The first volume dealt with Johnson’s early years in Texas. It was an auspicious beginning but you get a sense of what drove the man.

There are a lot of books called Apollo as it turns out; and for the life of me I can’t recall which one this was. You probably don’t want to read it anyway . . .

Means of Ascent, Robert Caro
This, the second of Caro’s biography, deals with Johnson’s early days in Washington – and particularly his relationship with Sam Rayburn. I can’t recommend this biography enough. If you’re interested in politics you need to read it.

Sleeping Lady, Robert Graysmith
Were it not for the fact that I was spending a lot of time in the shadow of Mt. Tam in 1990 I probably wouldn’t have read this book. It was one of the first true crime books that I read and I do enjoy the genre but I don’t recall much about this one.

The Power of Myth, Joseph Campbell
Certainly a classic. I watched several of the conversations between Bill Moyers and Campbell the formed the core of this book – and I went on to read one of the Masks of God. I tried reading the Golden Bough as well but that doesn’t have a very smooth narrative – it reads more like a simple catalog of curious behaviors.

The Deptford Trilogy, Robertson Davies
Robertson Davies was another gift from my father. This book in particular but just learning of him as an author. I recall little about this trilogy (partly because I read it so many years ago – and partly because I read so many of his stories). What I do remember is that they are written in a language so rich – and tell stories so involved – that I didn’t want them to end.

One thought on “My Life in Reading – 1990

  1. Samuel D. Conti says:

    Hello Greg (and other commentators on Greg’s recollections), In the interest of full disclosure, I should mention that I am Greg’s Dad. I’m very proud of Greg, indeed of each and all of our children and, of course, Shirley, my bride of almost 45 years, and especially of Greg’s reading habits, of which more later.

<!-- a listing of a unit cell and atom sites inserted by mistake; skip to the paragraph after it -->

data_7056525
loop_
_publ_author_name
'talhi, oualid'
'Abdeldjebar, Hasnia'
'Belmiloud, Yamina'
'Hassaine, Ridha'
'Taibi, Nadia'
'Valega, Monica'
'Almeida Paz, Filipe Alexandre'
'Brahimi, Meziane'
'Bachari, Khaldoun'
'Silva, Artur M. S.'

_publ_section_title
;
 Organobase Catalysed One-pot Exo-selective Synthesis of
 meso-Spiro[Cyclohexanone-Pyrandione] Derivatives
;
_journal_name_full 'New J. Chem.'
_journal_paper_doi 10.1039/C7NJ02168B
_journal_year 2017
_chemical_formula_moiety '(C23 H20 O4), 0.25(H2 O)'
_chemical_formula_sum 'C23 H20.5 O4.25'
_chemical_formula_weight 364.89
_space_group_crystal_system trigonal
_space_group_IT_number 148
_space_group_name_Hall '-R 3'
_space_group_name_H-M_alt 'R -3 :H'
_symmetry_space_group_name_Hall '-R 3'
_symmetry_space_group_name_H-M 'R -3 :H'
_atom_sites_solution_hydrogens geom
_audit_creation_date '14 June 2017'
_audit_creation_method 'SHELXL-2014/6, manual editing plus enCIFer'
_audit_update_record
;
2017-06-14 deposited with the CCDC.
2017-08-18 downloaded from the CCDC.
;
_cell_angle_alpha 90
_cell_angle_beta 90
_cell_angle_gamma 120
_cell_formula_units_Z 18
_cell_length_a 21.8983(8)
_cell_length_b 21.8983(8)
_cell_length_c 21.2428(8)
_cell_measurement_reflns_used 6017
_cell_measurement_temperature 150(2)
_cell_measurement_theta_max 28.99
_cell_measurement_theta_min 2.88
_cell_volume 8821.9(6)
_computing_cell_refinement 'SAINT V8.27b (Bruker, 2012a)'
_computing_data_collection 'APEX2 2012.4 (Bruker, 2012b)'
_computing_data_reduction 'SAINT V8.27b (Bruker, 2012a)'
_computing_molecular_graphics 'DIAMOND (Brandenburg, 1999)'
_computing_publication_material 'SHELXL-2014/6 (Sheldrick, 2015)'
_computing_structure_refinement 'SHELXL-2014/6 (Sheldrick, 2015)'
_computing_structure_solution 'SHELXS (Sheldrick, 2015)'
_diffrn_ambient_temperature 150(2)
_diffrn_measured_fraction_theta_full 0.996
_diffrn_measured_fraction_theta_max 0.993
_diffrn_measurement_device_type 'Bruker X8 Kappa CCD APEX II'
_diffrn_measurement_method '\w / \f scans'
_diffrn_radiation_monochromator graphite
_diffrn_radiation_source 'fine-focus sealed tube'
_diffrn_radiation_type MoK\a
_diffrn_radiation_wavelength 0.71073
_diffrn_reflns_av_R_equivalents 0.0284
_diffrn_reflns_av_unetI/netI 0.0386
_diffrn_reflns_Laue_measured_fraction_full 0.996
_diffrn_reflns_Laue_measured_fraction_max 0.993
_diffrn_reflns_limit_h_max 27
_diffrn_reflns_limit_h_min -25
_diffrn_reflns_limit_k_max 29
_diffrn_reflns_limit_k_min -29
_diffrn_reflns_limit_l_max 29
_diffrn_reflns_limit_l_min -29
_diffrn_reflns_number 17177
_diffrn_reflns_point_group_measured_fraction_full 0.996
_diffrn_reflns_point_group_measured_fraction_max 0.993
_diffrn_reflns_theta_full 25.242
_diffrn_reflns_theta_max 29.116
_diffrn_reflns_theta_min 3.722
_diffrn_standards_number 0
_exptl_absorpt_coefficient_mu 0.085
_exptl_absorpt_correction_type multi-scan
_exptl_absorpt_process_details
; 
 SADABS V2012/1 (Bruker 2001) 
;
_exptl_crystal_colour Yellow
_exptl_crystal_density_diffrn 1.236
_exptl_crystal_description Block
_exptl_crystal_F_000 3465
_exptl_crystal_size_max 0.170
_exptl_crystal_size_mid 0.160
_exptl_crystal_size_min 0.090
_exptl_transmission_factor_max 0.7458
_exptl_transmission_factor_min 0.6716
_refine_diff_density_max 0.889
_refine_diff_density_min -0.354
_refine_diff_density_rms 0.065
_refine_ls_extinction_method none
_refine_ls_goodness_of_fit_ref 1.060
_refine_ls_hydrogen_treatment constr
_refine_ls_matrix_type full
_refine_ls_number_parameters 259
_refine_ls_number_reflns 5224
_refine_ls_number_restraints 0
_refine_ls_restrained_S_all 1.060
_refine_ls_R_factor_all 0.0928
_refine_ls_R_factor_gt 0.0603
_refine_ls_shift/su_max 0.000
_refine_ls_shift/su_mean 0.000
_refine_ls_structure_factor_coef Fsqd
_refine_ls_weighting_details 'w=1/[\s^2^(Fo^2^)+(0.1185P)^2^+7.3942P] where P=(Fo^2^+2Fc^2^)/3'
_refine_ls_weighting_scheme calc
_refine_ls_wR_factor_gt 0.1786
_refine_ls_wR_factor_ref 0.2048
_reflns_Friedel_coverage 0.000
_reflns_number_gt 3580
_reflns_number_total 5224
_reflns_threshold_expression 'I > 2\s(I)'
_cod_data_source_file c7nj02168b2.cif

First, thanks are due to Greg for his gracious comments about my buying or recommending books for him. It has always been a pleasure for me to watch how Greg’s mind has been engaged and broadened by his reading. To the extent I that I could, I tried to read recommended books if I hadn’t already done so. In that way, Greg and I could converse about the books and what we, respectively, thought of them. Unfortunately, we were less often able to discuss our readings than either of us would have liked.

    Second, Greg, his brother David, and sister Susy B., always had full and unfettered access to our family library. As I recall there was a single volume I preferred they not read. Of course, they figured out which it was and examined it. From what I see of our grown children, none seems to have been irremediably harmed by their excursion into the world of adult reading matter.

    Third, and for now finally, a minor update. As Greg knows, most of “The Dancing Pig Private Library” as our book collection is known, is housed in our moving vehicle making access very difficult. The current inventory is approaching 30,000 volumes, not including those that are reposed on computers in digital form.

    Keep up your reading, Greg. I’m eagerly awaiting the next chapter of your reading odyssey.

    Be well Namaste Dad